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Our neighbors to the North have some very beautiful places to visit, above and beyond the common ones that pop into mind when you say " Canada". Even for a dyed in the wool hockey fan like me can find so much more to see and do in this beautiful country than you could shake a hockey stick at! Canada has many festivals, each celebrating a different aspect of their culture. First, there are the theatre festivals featuring some of the best in theatrical entertainment. There are three festivals featuring Shakespeare: In Stratford, Ontario, (which is a really well done one), Bard on the Beach in Vancouver, British Colombia, and Shakespeare on the Saskatchewan in Saskatoon, Saskatchewan. The English Bard not your cup of tea? There are no less than thirteen other festivals, some available in both English and French, ranging from frothy comedy to dark drama. If you want to do something more active or adventurous, Canada offers plenty of both as well. Toronto is Canada's largest city, and has plenty to offer.
Of course, I would have to give up my hockey fan status if I did not mention that the Hockey Hall of Fame is here, but trust me, it is only one of many, many things to do here. World class fine dining is available in the Distillery District as well as many art galleries to delight the senses. Toronto is also home to the Royal Ontario Museum and the world renowned Toronto Zoo. Oh, okay, it is also the home of the Toronto Maple Leafs. Montreal is not only home to the NHL's Canadians, it is filled with some of the most beautiful cathedrals in all the world. It includes the Mary, Queen of the World Cathedral which is a 1/4 scale copy of St. Peter's in Rome. Montreal also has a Planetarium, a Biosphere and some of the most fabulous architecture anywhere. Ottawa is Canada's fourth largest city, and home of the Ottawa Senators. Its top draw is Parliament Hill, but Ottawa has some of the finest collection of museums that any city could have. These include the Museum of Civilization, the Science and Technology Museum and the National Aviation Museum. Nature lovers will delight at Gatineau Park and there are many festivals year round, including the Jazz Fest in summer and Winterlude in winter. Edmonton is home to the Oilers and has its own museums and parks to brag about, but if it is shopping that you want, Edmonton may just be your Canadian city. The West Edmonton Mall features 900 stores and has its own IMAX Theater and amusement park, including a separate water park for the kids right on site. It's not just moose and hockey players, is it?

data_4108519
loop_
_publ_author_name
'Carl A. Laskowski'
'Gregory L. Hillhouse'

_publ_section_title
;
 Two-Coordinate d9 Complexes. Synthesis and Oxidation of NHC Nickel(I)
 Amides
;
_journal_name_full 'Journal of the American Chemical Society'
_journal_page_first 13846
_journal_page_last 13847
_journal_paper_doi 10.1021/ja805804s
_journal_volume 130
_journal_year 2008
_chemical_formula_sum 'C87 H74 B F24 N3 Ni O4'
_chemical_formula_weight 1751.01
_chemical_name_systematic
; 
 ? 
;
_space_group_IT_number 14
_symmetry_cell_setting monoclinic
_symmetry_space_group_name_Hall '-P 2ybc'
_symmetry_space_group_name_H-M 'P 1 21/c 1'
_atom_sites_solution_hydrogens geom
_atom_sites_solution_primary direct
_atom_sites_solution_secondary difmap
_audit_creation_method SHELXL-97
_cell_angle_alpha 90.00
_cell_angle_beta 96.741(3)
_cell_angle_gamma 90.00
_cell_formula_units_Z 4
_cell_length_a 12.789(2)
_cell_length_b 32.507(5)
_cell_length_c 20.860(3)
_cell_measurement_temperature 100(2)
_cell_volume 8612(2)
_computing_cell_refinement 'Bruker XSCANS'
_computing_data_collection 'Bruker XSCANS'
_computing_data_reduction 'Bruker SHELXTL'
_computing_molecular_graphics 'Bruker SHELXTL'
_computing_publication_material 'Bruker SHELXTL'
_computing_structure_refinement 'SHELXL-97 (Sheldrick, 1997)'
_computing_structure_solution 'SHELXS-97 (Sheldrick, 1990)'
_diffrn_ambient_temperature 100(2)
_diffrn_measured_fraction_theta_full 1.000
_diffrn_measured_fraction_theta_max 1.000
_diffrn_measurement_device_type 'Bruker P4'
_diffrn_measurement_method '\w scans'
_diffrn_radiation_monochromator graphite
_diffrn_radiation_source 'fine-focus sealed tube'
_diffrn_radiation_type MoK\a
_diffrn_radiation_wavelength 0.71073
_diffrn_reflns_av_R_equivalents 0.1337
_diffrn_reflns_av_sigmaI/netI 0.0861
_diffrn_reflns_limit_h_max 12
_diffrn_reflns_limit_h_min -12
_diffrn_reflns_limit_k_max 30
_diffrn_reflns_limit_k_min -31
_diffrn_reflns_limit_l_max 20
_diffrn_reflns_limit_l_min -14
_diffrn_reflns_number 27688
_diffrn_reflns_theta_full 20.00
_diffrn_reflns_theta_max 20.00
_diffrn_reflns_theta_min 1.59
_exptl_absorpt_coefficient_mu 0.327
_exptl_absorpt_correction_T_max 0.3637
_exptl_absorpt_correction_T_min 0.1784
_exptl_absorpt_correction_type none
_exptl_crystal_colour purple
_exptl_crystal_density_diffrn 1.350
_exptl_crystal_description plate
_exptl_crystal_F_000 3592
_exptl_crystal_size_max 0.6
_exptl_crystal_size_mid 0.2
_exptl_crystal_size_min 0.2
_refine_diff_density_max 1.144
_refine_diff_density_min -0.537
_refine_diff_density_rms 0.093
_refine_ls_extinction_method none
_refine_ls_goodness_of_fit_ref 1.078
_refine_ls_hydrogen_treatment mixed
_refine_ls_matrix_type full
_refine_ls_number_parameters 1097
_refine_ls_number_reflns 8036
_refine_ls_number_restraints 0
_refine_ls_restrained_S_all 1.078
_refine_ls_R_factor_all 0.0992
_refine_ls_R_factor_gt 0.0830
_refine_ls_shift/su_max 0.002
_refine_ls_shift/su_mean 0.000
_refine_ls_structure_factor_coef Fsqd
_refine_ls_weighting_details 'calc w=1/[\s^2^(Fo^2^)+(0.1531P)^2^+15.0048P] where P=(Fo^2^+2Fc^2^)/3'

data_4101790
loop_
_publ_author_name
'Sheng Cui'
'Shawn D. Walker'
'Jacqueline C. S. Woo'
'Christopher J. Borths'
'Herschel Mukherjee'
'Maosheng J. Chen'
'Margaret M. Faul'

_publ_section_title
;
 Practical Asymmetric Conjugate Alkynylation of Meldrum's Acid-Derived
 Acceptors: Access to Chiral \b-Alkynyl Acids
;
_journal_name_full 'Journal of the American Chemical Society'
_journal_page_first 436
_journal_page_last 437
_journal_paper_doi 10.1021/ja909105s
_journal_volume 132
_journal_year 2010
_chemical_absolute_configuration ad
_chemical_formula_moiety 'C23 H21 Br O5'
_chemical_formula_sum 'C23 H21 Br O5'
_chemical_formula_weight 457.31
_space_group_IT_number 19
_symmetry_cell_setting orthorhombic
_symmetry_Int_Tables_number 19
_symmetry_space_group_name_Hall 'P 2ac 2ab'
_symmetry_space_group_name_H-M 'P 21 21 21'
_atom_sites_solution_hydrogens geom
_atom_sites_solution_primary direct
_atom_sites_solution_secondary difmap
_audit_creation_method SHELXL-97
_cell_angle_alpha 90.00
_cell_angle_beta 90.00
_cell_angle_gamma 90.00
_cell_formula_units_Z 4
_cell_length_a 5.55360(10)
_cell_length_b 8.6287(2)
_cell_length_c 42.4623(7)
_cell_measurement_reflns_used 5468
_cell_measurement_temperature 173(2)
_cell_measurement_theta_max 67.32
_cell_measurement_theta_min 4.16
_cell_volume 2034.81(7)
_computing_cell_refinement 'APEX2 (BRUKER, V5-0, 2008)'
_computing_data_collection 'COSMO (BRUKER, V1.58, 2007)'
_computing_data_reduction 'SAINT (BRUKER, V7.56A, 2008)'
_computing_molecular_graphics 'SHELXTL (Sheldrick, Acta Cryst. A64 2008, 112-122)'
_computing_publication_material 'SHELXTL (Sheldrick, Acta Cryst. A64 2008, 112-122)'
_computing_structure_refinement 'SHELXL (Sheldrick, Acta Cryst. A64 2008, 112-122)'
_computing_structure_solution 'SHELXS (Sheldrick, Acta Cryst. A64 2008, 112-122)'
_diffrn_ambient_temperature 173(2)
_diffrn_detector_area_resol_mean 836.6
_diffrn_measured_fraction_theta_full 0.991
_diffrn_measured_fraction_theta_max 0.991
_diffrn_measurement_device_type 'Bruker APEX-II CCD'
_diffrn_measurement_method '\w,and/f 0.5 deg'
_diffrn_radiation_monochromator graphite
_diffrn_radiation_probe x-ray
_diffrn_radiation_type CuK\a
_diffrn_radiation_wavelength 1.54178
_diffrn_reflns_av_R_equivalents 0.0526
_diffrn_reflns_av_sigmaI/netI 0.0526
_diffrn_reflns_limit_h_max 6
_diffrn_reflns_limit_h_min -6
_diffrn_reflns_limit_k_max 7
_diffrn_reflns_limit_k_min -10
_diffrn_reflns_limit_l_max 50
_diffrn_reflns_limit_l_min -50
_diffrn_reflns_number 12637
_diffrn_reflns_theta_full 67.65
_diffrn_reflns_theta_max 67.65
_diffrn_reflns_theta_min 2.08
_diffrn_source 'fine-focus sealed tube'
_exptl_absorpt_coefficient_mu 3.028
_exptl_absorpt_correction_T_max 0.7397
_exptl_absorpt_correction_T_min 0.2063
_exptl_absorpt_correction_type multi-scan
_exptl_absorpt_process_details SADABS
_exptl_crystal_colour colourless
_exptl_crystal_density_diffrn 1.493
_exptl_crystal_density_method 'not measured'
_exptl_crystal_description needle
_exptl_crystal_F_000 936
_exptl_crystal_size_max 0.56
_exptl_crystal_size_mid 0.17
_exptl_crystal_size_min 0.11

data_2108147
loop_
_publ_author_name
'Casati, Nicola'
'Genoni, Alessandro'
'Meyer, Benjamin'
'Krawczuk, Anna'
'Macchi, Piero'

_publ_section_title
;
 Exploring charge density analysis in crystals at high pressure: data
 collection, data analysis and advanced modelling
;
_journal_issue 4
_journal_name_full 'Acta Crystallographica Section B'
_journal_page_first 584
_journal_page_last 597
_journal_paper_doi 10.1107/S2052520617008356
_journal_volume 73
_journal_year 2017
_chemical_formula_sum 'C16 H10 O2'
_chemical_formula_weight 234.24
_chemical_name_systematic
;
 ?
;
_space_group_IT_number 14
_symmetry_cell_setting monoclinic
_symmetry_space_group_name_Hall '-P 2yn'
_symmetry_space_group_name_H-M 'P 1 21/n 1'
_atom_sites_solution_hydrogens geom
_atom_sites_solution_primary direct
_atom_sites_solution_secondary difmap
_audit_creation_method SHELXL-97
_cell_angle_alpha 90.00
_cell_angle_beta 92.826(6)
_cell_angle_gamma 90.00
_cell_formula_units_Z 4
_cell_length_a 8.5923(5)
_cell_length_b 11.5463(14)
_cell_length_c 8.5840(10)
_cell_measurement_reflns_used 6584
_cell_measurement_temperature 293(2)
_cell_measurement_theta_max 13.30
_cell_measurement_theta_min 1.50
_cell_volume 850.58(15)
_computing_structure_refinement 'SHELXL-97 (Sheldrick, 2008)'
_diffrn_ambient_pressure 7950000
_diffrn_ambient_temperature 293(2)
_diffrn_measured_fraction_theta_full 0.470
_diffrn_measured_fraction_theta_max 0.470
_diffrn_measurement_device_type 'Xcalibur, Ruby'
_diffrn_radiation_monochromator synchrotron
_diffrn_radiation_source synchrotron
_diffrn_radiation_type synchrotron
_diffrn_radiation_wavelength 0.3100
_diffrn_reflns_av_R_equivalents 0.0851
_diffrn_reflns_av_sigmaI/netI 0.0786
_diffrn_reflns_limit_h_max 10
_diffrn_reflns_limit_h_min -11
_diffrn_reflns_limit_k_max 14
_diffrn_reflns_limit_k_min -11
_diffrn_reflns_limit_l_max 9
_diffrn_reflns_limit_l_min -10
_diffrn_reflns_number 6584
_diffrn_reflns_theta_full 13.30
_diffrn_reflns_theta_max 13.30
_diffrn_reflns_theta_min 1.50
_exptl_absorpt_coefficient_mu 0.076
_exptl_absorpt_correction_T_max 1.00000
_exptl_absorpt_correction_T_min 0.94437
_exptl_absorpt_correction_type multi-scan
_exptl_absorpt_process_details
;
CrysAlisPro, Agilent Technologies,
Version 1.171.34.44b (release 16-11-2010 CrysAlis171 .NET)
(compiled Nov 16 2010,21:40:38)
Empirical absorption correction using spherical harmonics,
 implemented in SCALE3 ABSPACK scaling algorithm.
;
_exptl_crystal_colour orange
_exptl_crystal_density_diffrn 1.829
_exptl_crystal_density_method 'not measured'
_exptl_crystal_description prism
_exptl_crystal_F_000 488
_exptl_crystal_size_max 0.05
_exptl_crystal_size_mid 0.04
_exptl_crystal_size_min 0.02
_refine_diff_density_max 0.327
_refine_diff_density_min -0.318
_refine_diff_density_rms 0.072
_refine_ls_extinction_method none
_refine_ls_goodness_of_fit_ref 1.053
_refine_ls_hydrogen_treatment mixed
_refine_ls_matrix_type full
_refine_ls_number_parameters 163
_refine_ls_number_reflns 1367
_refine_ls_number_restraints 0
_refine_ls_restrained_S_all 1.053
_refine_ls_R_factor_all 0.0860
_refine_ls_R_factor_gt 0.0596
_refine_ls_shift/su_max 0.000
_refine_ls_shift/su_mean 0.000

Many things are the same too. We tell time the same way, the clocks in Canada tell time the same as the US. We drive on the same side of the road as you do in the US. Currency - Canadian money comes in coins and bills but we have coloured money and our one dollars (loonies) are in coin. We also have the two dollar coin (toonie). Our paper money is steadily being replaced by plastic money so you will still see a mix of bills in paper and plastic. Metric System - You will manage with the old Imperial system but in Canada we use the Metric system: Mainly you will notice Celsius for temperature. Language - Canada is bilingual. This means there are two official languages: English and French. However, we do not all speak French. English is spoken across Canada, even in Quebec and the Maritime provinces where you are most likely to hear French.
In Quebec, French is the official language of the province. Politics - The main Canadian political parties are Liberal, Conservative and NDP. There are smaller parties like the Green Party but what you really need to know is Canada is not a communist country. Smoking/ Cigarettes - You can not smoke in a public area in Canada. This includes indoors at restaurants. No one will ask if you want smoking or non-smoking because it is all non-smoking. Outside you need to stand far enough from public buildings and entrances to avoid having cigarette smoke entering the premises. Littering - Canadians can get upset about littering. Sure there are some messy areas but, litterbugs are not okay in Canada. Many people will get upset with someone who litters. Shoes Off - When coming into someone's home Canadians remove their shoes at the door. Even if they say it is okay to leave your shoes on, should you ask, it really is customary to take them off. I wouldn't have known about this difference in customs but for my Mother living in the US half the year.